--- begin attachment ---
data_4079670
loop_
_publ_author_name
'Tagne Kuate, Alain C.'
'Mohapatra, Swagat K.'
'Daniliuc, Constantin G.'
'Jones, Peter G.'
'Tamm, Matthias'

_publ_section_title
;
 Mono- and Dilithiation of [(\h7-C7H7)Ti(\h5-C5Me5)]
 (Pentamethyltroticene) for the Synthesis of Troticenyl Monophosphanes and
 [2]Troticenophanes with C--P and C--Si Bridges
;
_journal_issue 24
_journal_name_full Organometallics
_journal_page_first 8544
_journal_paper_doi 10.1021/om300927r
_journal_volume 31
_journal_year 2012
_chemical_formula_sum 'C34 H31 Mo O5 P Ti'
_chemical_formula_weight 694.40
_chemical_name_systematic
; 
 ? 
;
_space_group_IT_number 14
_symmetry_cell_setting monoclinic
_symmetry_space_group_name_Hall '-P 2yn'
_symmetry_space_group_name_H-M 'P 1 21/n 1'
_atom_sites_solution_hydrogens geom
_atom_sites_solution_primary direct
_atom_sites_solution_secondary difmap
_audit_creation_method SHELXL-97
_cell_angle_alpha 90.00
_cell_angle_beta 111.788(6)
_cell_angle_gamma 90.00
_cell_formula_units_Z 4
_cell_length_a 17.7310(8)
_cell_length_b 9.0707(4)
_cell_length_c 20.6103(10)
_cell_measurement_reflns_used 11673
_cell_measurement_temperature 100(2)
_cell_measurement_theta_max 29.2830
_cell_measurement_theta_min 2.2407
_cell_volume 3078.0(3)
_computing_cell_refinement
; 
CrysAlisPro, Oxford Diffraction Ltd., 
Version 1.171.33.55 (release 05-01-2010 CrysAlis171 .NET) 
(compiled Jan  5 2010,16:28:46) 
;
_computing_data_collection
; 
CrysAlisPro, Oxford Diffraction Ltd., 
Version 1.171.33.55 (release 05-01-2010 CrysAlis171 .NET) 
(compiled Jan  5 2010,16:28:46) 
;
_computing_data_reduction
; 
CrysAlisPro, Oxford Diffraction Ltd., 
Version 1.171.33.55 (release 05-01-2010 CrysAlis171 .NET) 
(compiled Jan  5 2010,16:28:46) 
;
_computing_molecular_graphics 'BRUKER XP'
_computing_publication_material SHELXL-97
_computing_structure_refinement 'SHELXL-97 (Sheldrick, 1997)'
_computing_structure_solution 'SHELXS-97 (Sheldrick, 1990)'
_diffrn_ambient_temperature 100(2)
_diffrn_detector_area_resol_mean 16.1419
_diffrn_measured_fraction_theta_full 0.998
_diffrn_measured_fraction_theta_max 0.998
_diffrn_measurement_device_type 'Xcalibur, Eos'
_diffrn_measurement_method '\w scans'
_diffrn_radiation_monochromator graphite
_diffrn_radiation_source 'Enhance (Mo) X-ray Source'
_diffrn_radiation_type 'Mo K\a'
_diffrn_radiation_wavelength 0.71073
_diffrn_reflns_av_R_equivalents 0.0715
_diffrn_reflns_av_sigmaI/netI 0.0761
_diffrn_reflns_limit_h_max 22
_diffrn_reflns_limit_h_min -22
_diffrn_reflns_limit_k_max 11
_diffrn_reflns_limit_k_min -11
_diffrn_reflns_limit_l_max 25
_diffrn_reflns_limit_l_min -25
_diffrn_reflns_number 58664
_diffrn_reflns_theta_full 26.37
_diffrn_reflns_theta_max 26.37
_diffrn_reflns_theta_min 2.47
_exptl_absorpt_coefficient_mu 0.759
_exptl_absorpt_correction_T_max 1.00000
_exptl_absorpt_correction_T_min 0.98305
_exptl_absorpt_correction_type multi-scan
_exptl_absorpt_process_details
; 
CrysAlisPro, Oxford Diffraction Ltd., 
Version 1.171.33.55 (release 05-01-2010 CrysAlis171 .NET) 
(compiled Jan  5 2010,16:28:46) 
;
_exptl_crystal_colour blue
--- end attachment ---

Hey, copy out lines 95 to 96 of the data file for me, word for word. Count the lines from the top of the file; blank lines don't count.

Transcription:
_exptl_absorpt_process_details
; 